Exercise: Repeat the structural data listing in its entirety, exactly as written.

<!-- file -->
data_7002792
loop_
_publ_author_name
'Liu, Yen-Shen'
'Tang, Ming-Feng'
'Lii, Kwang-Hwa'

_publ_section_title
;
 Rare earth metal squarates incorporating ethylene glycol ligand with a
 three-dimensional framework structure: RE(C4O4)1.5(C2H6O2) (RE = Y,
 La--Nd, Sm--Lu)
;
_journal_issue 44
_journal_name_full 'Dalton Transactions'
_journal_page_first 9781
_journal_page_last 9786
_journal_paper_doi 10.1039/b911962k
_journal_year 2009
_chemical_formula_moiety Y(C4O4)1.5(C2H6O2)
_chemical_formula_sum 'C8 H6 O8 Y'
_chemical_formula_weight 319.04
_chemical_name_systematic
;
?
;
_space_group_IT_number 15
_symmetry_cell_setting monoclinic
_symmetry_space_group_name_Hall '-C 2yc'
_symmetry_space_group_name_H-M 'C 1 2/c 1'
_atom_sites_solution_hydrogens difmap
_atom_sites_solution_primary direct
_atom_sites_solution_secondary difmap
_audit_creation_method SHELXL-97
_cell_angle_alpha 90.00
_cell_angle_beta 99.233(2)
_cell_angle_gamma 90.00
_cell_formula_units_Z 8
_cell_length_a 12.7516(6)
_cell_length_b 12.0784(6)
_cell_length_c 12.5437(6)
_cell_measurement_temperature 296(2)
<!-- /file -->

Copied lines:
data_7002792
loop_
_publ_author_name
'Liu, Yen-Shen'
'Tang, Ming-Feng'
'Lii, Kwang-Hwa'

_publ_section_title
;
 Rare earth metal squarates incorporating ethylene glycol ligand with a
 three-dimensional framework structure: RE(C4O4)1.5(C2H6O2) (RE = Y,
 La--Nd, Sm--Lu)
;
_journal_issue 44
_journal_name_full 'Dalton Transactions'
_journal_page_first 9781
_journal_page_last 9786
_journal_paper_doi 10.1039/b911962k
_journal_year 2009
_chemical_formula_moiety Y(C4O4)1.5(C2H6O2)
_chemical_formula_sum 'C8 H6 O8 Y'
_chemical_formula_weight 319.04
_chemical_name_systematic
;
?
;
_space_group_IT_number 15
_symmetry_cell_setting monoclinic
_symmetry_space_group_name_Hall '-C 2yc'
_symmetry_space_group_name_H-M 'C 1 2/c 1'
_atom_sites_solution_hydrogens difmap
_atom_sites_solution_primary direct
_atom_sites_solution_secondary difmap
_audit_creation_method SHELXL-97
_cell_angle_alpha 90.00
_cell_angle_beta 99.233(2)
_cell_angle_gamma 90.00
_cell_formula_units_Z 8
_cell_length_a 12.7516(6)
_cell_length_b 12.0784(6)
_cell_length_c 12.5437(6)
_cell_measurement_temperature 296(2)